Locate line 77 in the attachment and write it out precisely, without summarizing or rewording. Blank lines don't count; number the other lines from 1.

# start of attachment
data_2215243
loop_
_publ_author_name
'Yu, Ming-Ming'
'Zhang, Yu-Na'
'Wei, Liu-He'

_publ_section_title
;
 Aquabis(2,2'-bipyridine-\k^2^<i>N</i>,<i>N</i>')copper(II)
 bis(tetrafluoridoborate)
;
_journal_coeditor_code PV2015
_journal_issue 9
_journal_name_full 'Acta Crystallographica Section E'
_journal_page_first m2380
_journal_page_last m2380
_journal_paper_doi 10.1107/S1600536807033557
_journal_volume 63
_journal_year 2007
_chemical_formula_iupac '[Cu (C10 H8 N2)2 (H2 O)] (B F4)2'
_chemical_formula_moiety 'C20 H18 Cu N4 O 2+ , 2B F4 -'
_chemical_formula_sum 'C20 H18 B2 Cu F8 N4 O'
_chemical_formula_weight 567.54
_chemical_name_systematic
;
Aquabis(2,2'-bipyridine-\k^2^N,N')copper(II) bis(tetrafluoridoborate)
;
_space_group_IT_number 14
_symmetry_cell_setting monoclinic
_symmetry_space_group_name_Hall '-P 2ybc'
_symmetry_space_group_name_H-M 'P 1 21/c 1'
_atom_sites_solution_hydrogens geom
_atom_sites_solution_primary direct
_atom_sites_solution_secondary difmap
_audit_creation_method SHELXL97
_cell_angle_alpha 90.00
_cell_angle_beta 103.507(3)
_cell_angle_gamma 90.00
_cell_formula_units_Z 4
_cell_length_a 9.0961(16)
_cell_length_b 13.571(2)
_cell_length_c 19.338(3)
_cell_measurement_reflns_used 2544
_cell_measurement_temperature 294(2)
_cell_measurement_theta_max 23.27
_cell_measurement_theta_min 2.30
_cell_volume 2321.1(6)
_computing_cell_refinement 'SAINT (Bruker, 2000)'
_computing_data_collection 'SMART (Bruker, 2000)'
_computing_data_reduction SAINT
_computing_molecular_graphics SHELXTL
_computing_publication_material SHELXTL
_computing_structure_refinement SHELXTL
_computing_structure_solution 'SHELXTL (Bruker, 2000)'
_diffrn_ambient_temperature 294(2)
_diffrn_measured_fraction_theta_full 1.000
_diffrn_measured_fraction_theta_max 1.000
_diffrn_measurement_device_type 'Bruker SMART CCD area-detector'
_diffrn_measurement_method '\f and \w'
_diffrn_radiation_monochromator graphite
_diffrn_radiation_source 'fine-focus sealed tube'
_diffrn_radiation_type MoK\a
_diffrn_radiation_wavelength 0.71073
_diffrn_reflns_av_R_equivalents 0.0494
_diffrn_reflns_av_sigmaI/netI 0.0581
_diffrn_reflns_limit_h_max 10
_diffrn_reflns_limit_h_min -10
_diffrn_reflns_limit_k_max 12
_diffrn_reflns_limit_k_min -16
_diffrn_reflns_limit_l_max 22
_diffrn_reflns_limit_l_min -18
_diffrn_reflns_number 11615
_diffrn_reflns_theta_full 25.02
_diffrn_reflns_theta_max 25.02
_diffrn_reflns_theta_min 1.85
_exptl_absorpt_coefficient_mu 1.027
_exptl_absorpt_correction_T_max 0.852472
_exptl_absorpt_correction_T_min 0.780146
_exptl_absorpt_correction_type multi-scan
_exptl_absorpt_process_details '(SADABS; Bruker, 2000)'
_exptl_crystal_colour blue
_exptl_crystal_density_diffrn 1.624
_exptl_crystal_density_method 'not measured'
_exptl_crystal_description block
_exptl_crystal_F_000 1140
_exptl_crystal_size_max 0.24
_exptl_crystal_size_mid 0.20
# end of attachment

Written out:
_exptl_absorpt_correction_T_max 0.852472